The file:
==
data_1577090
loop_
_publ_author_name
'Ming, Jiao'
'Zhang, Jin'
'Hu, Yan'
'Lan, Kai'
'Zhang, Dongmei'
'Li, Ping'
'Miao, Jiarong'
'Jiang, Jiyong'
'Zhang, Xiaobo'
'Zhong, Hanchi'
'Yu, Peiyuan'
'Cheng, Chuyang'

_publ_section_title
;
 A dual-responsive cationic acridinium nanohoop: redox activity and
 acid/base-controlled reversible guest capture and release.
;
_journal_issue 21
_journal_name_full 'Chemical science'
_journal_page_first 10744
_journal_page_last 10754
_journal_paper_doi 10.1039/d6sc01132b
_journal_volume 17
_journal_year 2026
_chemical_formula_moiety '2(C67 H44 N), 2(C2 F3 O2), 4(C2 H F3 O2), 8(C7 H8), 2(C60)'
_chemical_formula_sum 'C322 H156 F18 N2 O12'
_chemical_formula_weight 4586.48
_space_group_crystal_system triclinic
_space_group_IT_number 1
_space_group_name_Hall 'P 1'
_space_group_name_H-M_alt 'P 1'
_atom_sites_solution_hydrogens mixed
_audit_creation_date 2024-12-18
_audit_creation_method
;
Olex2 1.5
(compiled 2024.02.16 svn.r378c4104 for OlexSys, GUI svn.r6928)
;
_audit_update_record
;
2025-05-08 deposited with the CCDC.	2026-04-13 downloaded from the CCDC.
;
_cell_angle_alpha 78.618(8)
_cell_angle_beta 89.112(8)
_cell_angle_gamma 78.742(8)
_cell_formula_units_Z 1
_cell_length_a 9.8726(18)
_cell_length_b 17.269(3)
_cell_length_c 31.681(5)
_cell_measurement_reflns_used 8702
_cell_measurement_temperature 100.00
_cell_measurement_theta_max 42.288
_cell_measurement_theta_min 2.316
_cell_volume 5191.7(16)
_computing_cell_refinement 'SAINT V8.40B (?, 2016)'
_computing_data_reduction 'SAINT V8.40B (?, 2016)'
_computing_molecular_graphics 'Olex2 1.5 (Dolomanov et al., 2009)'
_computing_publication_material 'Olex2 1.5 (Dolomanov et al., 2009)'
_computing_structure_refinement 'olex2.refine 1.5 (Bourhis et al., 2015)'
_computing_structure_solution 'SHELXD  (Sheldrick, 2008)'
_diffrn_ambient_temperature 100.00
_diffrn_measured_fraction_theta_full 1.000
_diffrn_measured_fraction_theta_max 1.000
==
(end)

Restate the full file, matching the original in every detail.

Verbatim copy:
data_1577090
loop_
_publ_author_name
'Ming, Jiao'
'Zhang, Jin'
'Hu, Yan'
'Lan, Kai'
'Zhang, Dongmei'
'Li, Ping'
'Miao, Jiarong'
'Jiang, Jiyong'
'Zhang, Xiaobo'
'Zhong, Hanchi'
'Yu, Peiyuan'
'Cheng, Chuyang'

_publ_section_title
;
 A dual-responsive cationic acridinium nanohoop: redox activity and
 acid/base-controlled reversible guest capture and release.
;
_journal_issue 21
_journal_name_full 'Chemical science'
_journal_page_first 10744
_journal_page_last 10754
_journal_paper_doi 10.1039/d6sc01132b
_journal_volume 17
_journal_year 2026
_chemical_formula_moiety '2(C67 H44 N), 2(C2 F3 O2), 4(C2 H F3 O2), 8(C7 H8), 2(C60)'
_chemical_formula_sum 'C322 H156 F18 N2 O12'
_chemical_formula_weight 4586.48
_space_group_crystal_system triclinic
_space_group_IT_number 1
_space_group_name_Hall 'P 1'
_space_group_name_H-M_alt 'P 1'
_atom_sites_solution_hydrogens mixed
_audit_creation_date 2024-12-18
_audit_creation_method
;
Olex2 1.5
(compiled 2024.02.16 svn.r378c4104 for OlexSys, GUI svn.r6928)
;
_audit_update_record
;
2025-05-08 deposited with the CCDC.	2026-04-13 downloaded from the CCDC.
;
_cell_angle_alpha 78.618(8)
_cell_angle_beta 89.112(8)
_cell_angle_gamma 78.742(8)
_cell_formula_units_Z 1
_cell_length_a 9.8726(18)
_cell_length_b 17.269(3)
_cell_length_c 31.681(5)
_cell_measurement_reflns_used 8702
_cell_measurement_temperature 100.00
_cell_measurement_theta_max 42.288
_cell_measurement_theta_min 2.316
_cell_volume 5191.7(16)
_computing_cell_refinement 'SAINT V8.40B (?, 2016)'
_computing_data_reduction 'SAINT V8.40B (?, 2016)'
_computing_molecular_graphics 'Olex2 1.5 (Dolomanov et al., 2009)'
_computing_publication_material 'Olex2 1.5 (Dolomanov et al., 2009)'
_computing_structure_refinement 'olex2.refine 1.5 (Bourhis et al., 2015)'
_computing_structure_solution 'SHELXD  (Sheldrick, 2008)'
_diffrn_ambient_temperature 100.00
_diffrn_measured_fraction_theta_full 1.000
_diffrn_measured_fraction_theta_max 1.000